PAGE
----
In a metric space, a set U is an open subset of X if for every point x in the set, there exists some positive ε such that B(x,ε)={x in X | |x|;<ε} is contained in U.
For example, in the real numbers the set (0,1) = {numbers between 0 and 1, not including either} is open, whereas [0,1] = {numbers between 0 and 1, including both} is not (ie. because no such positive ε exists for 1 or 0).

This definition gives rise the properties that:

...which become the defining properties of open sets in topological spaces.

Let's say we have a metric space, consisting of a set of points X, and a function d(x,y) which gives the distance between any two points x and y which are members of X.

A subset V of X is said to be an open set where for any member, v, of V, all the members of X which have a distance from v less than some positive nonzero constant are also members of V

That is:

For each v in V, there is some constant, C > 0 such that for all x in X, if d(vx) < C, then x is also in V.
Or alternatively:
for all v in V, there exists r > 0 such that BX(v, r) is a subset of V
(where BX(v, r) is an open ball in X with radius r and centered on v.)

A closed set in X is just the complement in X of some open set V which is a subset of X.

By convention, the empty set is considered to be open. (We need convention because there are no members of the empty set to apply the condition to.)

X itself is trivially an open set, and, as the complement of the empty set, it is also a closed set.

If we take X as the reals, under the usual topoogy, then the set [0,1] (all the reals between and including 0 and 1) is not open. In a sense, this is because 0 and 1, the greatest lower bound (infimum) and least upper bound (supremum) respectively, are both members of [0,1], which contradicts our requirement for the constant C to be nonzero. In the case of the set (0,1) (just the same as [0,1], except it doesn't contain 0 and 1), we can use the fact that 0 and 1 are not in the set to construct a nonzero C for any point inside the set.

Any subset of X constructed by union or (finite) intersection operations on these open sets is also open, so that you can never get to a set that isn't open by doing unions or (a finite number of) intersections on these sets.

This set of open subsets of X defines the metric topology on X.

If we have other ways of specifying subsets of X which meet this requirement of closure under union and finite intersection, they will define different topologies on it. That is, a way of specifying the open sets is pretty much all you need to define a topology on your collection of points, X. The concept of a topological space is far more general than that of a metric space - it doesn't need to have any distance function that makes sense, for example. Non-metric (or even weirder) spaces may be harder to visualise, since they correspond less well to our normal physical intuitions about "space".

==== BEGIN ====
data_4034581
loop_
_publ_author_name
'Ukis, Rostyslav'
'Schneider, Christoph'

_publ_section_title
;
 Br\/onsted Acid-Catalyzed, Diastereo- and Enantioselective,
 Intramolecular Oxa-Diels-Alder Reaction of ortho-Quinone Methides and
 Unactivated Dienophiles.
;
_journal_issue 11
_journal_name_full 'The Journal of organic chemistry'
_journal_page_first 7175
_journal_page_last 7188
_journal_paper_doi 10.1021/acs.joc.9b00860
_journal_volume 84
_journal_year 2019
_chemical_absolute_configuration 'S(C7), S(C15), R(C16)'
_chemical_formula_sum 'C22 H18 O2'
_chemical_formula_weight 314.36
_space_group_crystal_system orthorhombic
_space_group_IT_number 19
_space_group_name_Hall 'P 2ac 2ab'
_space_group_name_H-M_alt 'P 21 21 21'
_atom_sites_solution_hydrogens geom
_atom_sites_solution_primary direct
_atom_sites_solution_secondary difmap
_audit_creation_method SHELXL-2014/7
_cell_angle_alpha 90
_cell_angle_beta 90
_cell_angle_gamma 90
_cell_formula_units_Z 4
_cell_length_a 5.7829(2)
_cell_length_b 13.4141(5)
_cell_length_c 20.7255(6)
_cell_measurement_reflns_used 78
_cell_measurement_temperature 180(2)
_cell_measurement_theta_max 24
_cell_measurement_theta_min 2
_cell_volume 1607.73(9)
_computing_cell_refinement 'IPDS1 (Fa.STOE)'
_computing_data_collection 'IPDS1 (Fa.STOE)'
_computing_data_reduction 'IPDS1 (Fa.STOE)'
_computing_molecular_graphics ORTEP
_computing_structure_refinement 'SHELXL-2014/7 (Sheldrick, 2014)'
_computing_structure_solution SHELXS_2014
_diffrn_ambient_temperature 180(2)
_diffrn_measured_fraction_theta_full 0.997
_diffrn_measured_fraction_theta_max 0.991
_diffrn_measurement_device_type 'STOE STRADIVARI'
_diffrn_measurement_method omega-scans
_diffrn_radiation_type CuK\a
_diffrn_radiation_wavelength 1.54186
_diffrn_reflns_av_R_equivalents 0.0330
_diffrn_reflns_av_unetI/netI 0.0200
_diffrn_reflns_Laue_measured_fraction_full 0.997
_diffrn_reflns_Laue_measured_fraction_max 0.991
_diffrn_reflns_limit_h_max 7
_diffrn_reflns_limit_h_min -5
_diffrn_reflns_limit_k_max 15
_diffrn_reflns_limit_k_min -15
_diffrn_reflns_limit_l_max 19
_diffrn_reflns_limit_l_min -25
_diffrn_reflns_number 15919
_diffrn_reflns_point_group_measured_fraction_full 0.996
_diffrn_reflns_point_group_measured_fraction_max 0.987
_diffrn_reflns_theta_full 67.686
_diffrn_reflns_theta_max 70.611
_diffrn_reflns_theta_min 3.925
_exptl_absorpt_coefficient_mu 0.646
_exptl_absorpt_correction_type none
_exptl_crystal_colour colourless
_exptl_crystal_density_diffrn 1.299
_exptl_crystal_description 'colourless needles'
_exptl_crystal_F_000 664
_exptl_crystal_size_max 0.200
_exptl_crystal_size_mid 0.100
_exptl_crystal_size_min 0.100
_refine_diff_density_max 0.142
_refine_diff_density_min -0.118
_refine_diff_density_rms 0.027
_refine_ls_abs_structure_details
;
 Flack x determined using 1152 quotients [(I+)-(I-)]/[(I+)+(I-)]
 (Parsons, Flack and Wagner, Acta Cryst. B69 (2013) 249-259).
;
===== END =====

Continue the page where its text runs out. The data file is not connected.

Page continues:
An element of a topology, a mathematical construct that turns a set into a topological space.   All theorems of topology are ultimately derived from the properties of open sets in given topologies.

The above writeups imply that this concept applies only to metric spaces. This is incorrect; it applies to topological spaces in general. Otherwise, it would be like saying "Green is a color that Oldsmobiles are painted."

In every topology defined on a given set X, the set X itself is open, as is the empty set.  Other open sets are subsets of X, determined by a predicate or formula that characterizes the space, under certain restrictions.  The restrictions are more rigorously stated in topology, but roughly, (finite) intersections and (arbitrary) unions of open sets are also open in the topology.

An open set about (containing) a particular element (point) of the space is called a neighborhood of that point.

For every open set u in a space X, X - u is a closed set.  Although the Kuratowski closure theorem shows that we could just as easily define a topology based upon closed sets, it is conventional to use open sets instead.

The term 'open' stems from the origins of topology, which sought to explain the properties of the real number line.  The "Euclidean" topology E is determined on the set of real numbers R when we assert that all open intervals of the real line are open in it  (defining an open interval u for each r e R and e > 0 such that
{x ∈ u <-> (r - e < x < r + e)}).

"Open set" is frequently defined in terms of metric spaces, but this is a bad idea, as it confuses the concept of a metric space with that of a topological space.  The confusion arises from the fact that for every metric space, there is a derived metric topology whose most basic open sets are all points less than a certain distance to a particular point. So, in a metric space, "open sets" (or "open balls" since they resemble balls in E3) are the open sets of its metric topology.

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